A recent revelation from a top Canadian official indicates a substantial drop in study permits issued to Indian students in the aftermath of a diplomatic fallout. The decline, attributed to a dispute over the murder of a Khalistani terrorist in Canada and the expulsion of Canadian diplomats by India, led to an 86% decrease in study permits issued to Indians in the fourth quarter of last year.
Immigration Minister Marc Miller expressed uncertainty about a quick rebound, citing strained diplomatic relations. The tensions, ignited by accusations from Canada’s Prime Minister, Justin Trudeau, linking Indian agents to the murder, have resulted in a strained processing capacity for applications from India.
The expulsion of diplomats and the diplomatic dispute have not only impacted the processing capabilities but also led Indian students to explore educational opportunities in other countries. C. Gurus Ubramanian from the High Commission of India in Ottawa noted concerns about residential and teaching facilities in some Canadian institutions.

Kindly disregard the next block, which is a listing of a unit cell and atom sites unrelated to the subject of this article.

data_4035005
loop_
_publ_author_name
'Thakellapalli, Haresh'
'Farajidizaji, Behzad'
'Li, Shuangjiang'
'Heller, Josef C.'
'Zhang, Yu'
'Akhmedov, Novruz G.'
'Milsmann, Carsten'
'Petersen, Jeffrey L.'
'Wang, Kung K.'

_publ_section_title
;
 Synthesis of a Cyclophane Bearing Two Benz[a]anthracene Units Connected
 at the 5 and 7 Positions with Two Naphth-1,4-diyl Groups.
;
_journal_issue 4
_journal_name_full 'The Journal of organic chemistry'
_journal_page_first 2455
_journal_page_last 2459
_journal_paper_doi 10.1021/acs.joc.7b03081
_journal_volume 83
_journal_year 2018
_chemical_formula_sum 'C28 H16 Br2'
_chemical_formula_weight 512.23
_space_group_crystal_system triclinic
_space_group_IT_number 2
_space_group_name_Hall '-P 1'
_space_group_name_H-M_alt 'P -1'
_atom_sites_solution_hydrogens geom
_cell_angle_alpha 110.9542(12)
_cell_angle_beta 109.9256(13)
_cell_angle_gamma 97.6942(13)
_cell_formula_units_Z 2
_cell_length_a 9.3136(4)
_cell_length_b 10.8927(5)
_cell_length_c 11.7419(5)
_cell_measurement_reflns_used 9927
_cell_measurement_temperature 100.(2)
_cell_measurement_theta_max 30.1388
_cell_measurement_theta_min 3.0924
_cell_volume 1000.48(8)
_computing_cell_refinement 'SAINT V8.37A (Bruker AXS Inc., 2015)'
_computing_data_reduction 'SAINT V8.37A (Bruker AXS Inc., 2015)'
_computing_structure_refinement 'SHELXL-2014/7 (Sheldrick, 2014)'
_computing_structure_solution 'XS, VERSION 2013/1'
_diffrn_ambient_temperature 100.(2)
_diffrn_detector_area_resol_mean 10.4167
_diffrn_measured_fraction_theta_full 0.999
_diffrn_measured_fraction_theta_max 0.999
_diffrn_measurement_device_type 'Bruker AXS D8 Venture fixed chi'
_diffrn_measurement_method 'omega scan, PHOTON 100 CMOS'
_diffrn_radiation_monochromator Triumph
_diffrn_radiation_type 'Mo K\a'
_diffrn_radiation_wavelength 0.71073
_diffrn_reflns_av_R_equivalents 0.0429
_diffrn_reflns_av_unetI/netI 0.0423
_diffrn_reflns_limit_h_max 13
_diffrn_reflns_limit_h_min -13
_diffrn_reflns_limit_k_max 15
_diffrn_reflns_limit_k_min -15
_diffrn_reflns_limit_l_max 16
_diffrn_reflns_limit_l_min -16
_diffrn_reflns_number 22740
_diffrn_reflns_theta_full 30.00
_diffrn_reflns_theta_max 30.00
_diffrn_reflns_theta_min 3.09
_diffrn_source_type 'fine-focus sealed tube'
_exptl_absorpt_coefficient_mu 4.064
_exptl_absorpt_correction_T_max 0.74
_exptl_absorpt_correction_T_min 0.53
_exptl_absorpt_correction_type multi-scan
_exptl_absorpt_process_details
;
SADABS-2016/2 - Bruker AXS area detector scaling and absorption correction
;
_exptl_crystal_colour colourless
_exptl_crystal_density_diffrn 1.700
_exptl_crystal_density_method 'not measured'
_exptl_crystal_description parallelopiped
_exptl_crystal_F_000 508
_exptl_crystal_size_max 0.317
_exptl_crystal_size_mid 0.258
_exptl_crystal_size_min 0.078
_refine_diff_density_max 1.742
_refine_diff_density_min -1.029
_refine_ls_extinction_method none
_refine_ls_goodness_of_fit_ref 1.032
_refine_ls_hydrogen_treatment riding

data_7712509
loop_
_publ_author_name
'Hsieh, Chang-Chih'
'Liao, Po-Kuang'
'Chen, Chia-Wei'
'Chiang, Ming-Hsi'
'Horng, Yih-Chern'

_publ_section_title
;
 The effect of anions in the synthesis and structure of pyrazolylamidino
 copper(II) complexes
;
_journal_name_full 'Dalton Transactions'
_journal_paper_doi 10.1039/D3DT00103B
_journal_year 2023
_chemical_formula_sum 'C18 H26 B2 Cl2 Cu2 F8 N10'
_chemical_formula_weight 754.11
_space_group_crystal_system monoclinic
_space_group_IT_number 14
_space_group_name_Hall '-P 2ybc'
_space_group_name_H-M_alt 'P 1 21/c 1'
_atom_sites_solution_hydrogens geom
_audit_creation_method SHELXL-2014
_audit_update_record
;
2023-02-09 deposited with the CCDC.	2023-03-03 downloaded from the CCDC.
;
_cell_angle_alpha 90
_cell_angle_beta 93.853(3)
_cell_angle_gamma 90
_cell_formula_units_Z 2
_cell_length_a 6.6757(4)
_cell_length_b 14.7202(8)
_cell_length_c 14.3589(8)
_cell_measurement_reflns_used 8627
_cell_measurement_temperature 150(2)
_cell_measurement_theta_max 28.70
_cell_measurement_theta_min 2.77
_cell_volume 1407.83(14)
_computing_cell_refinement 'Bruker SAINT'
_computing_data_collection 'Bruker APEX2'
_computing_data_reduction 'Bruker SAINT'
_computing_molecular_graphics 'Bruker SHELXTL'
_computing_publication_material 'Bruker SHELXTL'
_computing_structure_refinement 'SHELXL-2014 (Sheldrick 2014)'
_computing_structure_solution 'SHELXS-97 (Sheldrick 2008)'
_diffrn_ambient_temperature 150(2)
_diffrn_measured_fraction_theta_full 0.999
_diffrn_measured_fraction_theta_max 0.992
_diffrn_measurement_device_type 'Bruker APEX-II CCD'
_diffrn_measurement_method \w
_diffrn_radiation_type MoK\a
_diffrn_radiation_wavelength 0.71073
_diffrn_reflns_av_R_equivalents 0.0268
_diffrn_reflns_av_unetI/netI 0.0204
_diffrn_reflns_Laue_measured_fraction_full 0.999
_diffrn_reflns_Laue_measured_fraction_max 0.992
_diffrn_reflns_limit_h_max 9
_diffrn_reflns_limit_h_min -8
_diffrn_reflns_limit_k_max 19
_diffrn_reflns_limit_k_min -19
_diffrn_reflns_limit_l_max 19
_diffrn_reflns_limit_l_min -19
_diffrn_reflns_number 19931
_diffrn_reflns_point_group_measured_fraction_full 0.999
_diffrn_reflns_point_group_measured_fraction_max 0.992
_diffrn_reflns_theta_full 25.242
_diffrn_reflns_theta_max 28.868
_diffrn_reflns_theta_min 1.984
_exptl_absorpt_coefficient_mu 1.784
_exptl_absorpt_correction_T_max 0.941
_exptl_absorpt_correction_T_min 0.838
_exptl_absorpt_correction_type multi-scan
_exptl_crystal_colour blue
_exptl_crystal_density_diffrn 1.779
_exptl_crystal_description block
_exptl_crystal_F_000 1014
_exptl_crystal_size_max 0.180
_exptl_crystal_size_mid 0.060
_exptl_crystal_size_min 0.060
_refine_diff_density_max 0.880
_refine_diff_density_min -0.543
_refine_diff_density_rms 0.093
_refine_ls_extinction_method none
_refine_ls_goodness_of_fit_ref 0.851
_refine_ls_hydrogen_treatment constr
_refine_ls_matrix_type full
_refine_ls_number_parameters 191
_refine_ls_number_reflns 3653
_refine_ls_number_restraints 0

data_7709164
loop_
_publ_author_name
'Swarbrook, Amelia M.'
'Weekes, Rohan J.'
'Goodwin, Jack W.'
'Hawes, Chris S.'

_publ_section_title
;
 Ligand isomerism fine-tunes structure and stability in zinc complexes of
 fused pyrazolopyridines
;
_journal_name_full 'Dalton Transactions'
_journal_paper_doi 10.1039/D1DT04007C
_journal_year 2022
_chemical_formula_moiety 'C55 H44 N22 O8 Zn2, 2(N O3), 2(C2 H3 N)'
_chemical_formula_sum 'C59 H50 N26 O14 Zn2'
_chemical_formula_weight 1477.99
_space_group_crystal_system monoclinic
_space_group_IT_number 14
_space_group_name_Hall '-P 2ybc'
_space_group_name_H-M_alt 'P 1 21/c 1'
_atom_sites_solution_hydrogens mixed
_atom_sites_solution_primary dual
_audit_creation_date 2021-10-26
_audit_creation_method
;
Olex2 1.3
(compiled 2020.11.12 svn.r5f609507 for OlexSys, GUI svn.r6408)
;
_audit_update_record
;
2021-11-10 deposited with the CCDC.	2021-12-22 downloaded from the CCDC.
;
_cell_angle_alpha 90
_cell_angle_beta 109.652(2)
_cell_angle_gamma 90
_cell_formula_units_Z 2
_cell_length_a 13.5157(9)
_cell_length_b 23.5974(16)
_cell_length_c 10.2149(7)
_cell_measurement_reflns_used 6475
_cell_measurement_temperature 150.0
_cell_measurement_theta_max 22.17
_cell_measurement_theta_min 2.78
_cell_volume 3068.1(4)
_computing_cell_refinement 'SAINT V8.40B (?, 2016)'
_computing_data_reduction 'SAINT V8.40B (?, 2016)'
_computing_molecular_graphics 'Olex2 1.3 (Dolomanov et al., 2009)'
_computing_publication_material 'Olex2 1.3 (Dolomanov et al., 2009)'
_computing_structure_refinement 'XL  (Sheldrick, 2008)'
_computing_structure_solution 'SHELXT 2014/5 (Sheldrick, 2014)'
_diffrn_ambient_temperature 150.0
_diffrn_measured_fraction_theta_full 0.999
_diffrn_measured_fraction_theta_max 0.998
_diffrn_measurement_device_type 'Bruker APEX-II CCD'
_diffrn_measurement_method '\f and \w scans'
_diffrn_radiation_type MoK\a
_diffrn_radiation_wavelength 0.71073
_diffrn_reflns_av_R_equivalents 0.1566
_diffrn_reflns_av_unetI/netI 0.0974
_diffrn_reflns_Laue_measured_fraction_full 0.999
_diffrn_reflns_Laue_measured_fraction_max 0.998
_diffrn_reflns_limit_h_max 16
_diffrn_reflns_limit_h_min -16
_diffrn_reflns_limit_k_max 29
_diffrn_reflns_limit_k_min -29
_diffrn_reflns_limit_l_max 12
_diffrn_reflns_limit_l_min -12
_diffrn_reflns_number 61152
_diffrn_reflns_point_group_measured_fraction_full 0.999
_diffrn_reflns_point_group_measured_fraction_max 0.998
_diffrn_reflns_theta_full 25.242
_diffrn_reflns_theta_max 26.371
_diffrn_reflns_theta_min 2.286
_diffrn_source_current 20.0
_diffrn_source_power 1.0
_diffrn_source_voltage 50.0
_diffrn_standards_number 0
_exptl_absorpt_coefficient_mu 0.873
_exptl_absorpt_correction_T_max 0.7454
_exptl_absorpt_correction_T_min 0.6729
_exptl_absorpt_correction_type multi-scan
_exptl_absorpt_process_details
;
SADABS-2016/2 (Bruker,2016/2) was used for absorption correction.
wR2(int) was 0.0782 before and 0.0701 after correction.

The decline in study permits poses challenges for Canadian universities, heavily reliant on international students who contribute around C$22 billion annually. In an effort to control the influx of international students, Miller mentioned potential measures, including a possible cap, to be introduced in the first half of the year.
Additionally, the Canadian government aims to address concerns about the postgraduate work permit program and crack down on questionable institutions. There are plans to reduce off-campus work hours, raising fears of labor shortages in industries like food service and retail.
Despite these challenges, Canada remains a preferred destination for international students due to its ease of obtaining work permits post-graduation. However, the government is committed to implementing measures to manage the growing volume of international students, projected to reach 900,000 in 2023, with 40% from India, despite the recent decline in permits.